Sandy: A Comic Hero Who Has Played A Gangster and Telangana’s Che
George Reddy star Sandy talks about RGV, and holding a blade in his mouth.
As you can see from the trailer, I have a razor blade in my mouth.Sandeep Madhav, to The Quint.
There is an intensity in 'Sandy' (Sandeep) Madhav's bearing that seems to make filmmakers want to cast him in roles so layered they need to be real. He debuted in Puri Jagannath's Jyothi Lakshmi (2015), which was a raunchy comedy. And then came Ram Gopal Varma's Vangaveeti (2016), a bloody saga of the political rise and fall of Vangaveeti Radha, a real life gangster in Vijayawada. The character was cult and the movie was a hit.
Sandy returns to the biopic genre with George Reddy, set in Hyderabad's Osmania University of the late 60s and 70s. He plays the titular character who was the college gold medalist, a kick boxing champion, and a revolutionary whose death inspired the PDSU (Progressive Democratic Students Union), which is a students' political union.
George Reddy is the most recent in a string of films inspired by the character, like Ram Gopal Varma's debut and cult hit Shiva (1990), Alajadi (1990), Josh (2009) and the one that started it all, Yuvataram Kadilindi (1980).
The Quint caught up with the actor, who speaks on his craft, George Reddy and how he walked around with a blade in his mouth.
How different is your character in Vangaveeti to George Reddy?
Sandeep Madhav: Well they're both completely different characters and stories. Also when it came to portraying them.
When I was doing Vangaveeti Ranga, I would be surrounded by local politicians. They would see Ranga in me, and would speak with me.
We would have meetings before the shoot every morning with the local MLAs and bigwigs. In George Reddy, the director had created a college campus atmosphere. We'd come to the shooting spot, and I'd feel like a college student. Not just me but all of the others as well. There was minimal contact with the outside world.I enjoyed the feeling of going back to college.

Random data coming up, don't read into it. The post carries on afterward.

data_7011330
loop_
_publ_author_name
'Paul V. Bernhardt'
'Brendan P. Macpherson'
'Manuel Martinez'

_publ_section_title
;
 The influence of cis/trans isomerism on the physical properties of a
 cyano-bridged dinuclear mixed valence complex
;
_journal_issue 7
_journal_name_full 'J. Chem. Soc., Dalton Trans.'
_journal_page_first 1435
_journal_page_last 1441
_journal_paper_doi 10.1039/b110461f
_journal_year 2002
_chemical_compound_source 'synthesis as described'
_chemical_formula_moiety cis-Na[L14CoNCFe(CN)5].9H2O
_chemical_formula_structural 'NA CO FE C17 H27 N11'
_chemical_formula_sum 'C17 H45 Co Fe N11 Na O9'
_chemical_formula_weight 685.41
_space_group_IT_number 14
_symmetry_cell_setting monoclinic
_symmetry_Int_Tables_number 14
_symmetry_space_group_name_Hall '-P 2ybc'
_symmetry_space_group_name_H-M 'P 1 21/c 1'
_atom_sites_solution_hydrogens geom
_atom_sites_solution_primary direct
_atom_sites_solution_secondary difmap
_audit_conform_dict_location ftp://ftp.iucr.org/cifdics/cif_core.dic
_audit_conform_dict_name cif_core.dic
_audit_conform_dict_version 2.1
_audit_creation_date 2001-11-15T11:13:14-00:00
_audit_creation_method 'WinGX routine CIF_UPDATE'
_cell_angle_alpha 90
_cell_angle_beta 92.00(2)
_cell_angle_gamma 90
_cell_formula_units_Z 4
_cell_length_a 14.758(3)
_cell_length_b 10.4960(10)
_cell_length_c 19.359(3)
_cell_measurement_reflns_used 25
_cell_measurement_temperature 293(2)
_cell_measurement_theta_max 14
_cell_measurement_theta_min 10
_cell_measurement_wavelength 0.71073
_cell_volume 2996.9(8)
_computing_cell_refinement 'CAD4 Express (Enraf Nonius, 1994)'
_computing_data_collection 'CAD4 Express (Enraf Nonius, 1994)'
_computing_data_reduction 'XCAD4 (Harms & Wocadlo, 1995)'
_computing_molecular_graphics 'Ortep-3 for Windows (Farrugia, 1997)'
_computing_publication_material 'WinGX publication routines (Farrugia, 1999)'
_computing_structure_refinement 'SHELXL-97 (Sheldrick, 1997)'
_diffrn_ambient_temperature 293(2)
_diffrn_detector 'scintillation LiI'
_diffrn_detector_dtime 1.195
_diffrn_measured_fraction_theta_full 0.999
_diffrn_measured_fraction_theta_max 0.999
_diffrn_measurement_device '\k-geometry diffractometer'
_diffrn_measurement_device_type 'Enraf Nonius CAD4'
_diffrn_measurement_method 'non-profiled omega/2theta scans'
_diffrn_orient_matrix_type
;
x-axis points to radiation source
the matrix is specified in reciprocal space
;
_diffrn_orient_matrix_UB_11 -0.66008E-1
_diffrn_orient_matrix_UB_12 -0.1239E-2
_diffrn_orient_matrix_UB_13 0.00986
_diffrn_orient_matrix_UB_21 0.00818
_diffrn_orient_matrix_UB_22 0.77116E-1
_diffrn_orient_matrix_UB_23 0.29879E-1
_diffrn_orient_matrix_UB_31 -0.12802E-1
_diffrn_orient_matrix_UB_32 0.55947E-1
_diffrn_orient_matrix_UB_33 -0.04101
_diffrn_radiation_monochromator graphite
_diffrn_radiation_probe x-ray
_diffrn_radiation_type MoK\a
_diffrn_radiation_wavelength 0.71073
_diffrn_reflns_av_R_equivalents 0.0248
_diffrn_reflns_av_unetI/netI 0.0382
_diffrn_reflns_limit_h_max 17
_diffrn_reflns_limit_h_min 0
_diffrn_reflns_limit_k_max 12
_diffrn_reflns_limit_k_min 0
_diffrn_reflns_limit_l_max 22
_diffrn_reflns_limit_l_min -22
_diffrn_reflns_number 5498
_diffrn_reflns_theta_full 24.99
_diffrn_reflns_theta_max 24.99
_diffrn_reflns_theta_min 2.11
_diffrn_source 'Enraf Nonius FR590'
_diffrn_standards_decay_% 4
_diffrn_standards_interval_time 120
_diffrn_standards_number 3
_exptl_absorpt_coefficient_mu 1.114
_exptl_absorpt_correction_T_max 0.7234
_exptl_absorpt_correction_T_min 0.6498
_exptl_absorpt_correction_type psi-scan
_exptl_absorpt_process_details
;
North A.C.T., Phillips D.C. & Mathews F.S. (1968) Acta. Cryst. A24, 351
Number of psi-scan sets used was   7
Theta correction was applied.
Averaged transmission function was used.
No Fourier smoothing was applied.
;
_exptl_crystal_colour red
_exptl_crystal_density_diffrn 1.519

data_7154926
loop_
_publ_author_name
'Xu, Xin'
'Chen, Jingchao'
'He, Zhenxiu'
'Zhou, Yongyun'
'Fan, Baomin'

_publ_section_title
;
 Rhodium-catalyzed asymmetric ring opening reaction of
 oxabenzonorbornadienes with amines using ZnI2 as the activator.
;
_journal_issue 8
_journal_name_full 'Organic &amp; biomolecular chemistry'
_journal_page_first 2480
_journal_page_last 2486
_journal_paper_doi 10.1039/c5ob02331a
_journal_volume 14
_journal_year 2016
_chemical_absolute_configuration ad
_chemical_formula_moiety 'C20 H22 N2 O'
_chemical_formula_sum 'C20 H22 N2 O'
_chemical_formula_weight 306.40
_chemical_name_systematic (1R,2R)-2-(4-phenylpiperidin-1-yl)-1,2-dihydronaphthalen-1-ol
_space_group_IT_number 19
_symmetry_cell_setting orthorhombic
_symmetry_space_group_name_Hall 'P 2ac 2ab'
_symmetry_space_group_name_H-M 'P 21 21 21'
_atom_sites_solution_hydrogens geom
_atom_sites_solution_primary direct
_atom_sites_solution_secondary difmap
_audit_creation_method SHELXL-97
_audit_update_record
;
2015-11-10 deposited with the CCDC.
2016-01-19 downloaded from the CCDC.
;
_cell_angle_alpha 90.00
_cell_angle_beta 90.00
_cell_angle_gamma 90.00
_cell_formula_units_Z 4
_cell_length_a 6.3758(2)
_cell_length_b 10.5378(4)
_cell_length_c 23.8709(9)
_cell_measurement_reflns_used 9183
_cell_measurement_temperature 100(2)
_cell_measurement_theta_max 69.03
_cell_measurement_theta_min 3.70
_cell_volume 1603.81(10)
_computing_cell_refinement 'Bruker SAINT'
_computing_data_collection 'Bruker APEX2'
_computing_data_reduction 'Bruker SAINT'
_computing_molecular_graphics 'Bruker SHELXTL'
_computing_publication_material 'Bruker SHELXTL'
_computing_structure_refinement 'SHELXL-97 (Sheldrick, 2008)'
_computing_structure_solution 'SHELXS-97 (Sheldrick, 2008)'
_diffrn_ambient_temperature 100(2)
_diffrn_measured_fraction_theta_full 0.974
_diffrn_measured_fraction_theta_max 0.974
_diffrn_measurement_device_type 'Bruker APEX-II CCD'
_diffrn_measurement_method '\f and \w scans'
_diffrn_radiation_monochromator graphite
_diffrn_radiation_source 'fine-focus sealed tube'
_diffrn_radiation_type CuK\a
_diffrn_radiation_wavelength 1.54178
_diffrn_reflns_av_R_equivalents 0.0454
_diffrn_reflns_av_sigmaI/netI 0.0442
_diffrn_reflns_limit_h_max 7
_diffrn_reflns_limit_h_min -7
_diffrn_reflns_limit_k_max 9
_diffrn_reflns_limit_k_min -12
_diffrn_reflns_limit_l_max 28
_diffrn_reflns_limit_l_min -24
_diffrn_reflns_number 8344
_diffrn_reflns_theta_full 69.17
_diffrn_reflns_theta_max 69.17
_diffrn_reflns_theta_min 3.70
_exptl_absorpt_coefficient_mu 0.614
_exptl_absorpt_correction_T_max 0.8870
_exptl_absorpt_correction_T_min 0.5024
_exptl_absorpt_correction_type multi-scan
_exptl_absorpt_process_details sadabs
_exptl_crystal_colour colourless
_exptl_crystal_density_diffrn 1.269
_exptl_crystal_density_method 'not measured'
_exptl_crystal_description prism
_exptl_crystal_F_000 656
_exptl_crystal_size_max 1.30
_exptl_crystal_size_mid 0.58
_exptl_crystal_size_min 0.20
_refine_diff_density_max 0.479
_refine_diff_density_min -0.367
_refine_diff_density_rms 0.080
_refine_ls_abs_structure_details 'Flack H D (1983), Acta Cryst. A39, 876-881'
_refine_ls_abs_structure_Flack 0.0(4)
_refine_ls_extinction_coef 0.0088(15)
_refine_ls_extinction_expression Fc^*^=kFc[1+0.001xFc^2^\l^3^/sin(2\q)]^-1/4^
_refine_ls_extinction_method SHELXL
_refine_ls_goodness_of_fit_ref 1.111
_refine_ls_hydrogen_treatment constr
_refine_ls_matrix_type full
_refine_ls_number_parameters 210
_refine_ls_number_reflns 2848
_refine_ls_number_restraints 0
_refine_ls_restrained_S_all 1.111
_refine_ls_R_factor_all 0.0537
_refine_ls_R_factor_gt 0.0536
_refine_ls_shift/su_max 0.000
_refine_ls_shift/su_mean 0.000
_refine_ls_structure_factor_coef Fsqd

There’s only one video of George Reddy, right at the end of a Films Division documentary. How did you prepare for and play him?
Sandeep Madhav: It took some research. I had to read up a lot, more than just imitating him from the video. The director spoke to me about George Reddy. A number of people would tell me stories about him, and I would learn from these. Also, from his photographs I studied his body language, and surmised that this is how he would have walked.
You see, he was a kick boxer, and that is something that needed to come through. So I trained for six months in kick boxing.
And he also carried weapons. You see, in those days those in power in college, were untouchable. And those who were weak had to have weapons, or they were in danger. So George Reddy carried weapons that he made himself. He was actually using blades right from childhood. It somehow...he had it from the beginning. There’s a scene in the trailer where he had a blade in the mouth -
Yes, that must have needed some training!
Sandeep Madhav: Well it did. I too am used to other stuff in college, but with George Reddy, it was blades. So all of this I brought into the character. And then of course, I studied that one video clip over and over to get the accent right.
How did Vangaveeti happen? Given that you don’t exactly have a film background or a Godfather?
Sandeep Madhav: I started off with a Puri Jagannath film Jyothi Lakshmi. I bumped into RGV quite a few times while shooting there.
One day RGV called me and said, ‘somehow, today I see Vangaveeti Ranga in you. I’m thinking of doing a movie about him. Let me tell you about it.’
And he told me the story. The costume trial worked, and so it happened.You could say my Godfather is Puri Jagannath. I belong to his school. And then Jeevan (director of George Reddy) is also a good friend. So that's how it all happened.
Both Vangaveeti and George Reddy aren’t masala or mass Telugu films. Is this the way you see your career go?
Sandeep Madhav: Well in Joythi Lakshmi I did comedy, throughout the film. I actually love doing comedy, and I don't intend being typecast into only one genre. I'm grateful for the fact that Vangaveeti and George Reddy happened!
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